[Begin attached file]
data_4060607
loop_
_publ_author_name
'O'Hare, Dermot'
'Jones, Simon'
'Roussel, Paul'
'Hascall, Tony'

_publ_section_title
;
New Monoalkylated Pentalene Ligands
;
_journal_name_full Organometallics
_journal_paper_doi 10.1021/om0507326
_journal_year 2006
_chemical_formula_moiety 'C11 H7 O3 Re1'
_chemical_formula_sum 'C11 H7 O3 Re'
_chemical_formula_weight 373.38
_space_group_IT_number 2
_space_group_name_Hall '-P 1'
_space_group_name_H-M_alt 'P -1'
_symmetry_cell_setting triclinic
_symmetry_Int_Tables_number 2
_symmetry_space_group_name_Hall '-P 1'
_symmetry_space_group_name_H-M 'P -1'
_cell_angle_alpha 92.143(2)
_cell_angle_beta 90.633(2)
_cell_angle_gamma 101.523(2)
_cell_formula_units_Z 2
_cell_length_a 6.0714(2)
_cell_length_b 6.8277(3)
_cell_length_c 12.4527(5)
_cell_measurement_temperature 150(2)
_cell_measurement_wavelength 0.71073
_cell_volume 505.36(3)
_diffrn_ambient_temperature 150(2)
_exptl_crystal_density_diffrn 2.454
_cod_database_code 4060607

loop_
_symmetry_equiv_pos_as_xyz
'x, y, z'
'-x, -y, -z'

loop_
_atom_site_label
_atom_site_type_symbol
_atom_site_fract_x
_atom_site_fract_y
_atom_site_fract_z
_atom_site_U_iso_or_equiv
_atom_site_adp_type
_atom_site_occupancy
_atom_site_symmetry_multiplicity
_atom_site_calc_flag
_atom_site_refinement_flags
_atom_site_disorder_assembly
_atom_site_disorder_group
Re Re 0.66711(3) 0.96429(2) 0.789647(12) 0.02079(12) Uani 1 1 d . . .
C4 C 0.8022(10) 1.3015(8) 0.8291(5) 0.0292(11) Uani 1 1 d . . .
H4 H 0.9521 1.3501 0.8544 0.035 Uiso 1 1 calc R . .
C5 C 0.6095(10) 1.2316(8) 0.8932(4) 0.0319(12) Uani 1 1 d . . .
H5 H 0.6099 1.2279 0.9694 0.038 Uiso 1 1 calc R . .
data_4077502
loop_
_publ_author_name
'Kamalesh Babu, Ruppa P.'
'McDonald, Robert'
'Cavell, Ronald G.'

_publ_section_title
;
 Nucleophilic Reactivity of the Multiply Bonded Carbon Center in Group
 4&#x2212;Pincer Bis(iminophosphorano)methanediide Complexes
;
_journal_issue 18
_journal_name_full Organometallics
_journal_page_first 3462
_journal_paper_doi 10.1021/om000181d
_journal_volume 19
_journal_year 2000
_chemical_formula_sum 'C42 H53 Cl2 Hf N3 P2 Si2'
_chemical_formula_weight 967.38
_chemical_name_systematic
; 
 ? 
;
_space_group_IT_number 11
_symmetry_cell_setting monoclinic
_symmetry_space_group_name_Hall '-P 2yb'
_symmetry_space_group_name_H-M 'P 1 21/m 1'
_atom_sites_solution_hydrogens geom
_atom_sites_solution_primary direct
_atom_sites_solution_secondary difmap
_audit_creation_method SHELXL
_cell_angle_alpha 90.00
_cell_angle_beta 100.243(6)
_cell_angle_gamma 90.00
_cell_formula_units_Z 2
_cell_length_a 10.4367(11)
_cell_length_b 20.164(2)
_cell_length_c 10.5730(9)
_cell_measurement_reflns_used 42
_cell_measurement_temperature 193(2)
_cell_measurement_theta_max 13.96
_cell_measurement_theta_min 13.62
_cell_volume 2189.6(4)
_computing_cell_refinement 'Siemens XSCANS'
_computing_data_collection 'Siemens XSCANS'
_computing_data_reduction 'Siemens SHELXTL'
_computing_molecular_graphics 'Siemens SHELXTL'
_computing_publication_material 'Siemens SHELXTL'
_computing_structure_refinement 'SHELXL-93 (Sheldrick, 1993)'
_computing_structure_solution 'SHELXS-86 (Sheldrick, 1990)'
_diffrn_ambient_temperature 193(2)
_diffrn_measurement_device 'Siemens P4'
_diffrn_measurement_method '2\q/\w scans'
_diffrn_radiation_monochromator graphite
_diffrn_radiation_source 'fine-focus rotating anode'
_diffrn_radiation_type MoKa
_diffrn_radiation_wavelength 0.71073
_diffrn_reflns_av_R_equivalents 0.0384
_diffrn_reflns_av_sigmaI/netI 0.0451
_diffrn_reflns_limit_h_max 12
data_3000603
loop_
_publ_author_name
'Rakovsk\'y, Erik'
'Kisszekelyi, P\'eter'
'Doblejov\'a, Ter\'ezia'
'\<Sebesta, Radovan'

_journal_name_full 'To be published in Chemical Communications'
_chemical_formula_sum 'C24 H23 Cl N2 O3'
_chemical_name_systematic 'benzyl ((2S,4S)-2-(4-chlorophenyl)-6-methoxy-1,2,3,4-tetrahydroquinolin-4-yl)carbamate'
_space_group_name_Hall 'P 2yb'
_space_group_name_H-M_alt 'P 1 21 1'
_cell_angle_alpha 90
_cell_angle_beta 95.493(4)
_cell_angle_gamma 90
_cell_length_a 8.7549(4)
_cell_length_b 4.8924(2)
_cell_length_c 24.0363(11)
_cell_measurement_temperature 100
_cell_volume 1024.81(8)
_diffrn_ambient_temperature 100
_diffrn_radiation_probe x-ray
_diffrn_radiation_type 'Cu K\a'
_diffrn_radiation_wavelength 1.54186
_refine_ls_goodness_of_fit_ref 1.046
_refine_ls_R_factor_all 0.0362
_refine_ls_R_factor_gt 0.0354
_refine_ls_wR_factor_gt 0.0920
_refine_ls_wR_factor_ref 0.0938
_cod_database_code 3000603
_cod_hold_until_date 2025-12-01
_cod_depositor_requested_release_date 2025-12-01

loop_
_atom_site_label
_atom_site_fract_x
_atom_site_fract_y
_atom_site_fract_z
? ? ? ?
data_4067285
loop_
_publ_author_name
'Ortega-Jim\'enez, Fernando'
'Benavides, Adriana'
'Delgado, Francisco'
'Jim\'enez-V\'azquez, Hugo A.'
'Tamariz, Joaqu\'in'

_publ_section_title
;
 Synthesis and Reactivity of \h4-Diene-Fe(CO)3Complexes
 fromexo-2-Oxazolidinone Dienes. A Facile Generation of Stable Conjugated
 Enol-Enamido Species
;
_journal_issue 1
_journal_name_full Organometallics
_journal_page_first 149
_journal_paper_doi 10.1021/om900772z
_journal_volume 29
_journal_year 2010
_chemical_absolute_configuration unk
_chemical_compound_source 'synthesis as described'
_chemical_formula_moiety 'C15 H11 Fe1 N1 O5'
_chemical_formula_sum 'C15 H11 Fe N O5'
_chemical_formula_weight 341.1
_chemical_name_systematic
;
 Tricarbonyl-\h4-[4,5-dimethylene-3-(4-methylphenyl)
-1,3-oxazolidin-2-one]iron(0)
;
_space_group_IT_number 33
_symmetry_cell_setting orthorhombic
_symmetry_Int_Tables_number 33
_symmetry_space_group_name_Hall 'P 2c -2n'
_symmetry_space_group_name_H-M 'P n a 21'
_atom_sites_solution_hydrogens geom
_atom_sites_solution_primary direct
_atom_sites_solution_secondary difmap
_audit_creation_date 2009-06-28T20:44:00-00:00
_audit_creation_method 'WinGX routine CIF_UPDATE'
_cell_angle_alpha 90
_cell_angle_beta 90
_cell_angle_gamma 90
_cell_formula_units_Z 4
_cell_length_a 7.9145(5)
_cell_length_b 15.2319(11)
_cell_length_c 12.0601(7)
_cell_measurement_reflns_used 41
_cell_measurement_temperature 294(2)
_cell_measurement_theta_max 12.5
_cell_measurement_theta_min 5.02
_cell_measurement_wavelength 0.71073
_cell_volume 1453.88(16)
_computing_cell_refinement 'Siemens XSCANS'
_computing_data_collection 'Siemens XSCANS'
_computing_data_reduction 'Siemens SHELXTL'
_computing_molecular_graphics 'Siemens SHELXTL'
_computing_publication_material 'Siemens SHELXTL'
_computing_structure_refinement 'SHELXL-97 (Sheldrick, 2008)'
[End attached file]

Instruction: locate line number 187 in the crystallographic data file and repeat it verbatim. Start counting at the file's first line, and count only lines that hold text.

-1,3-oxazolidin-2-one]iron(0)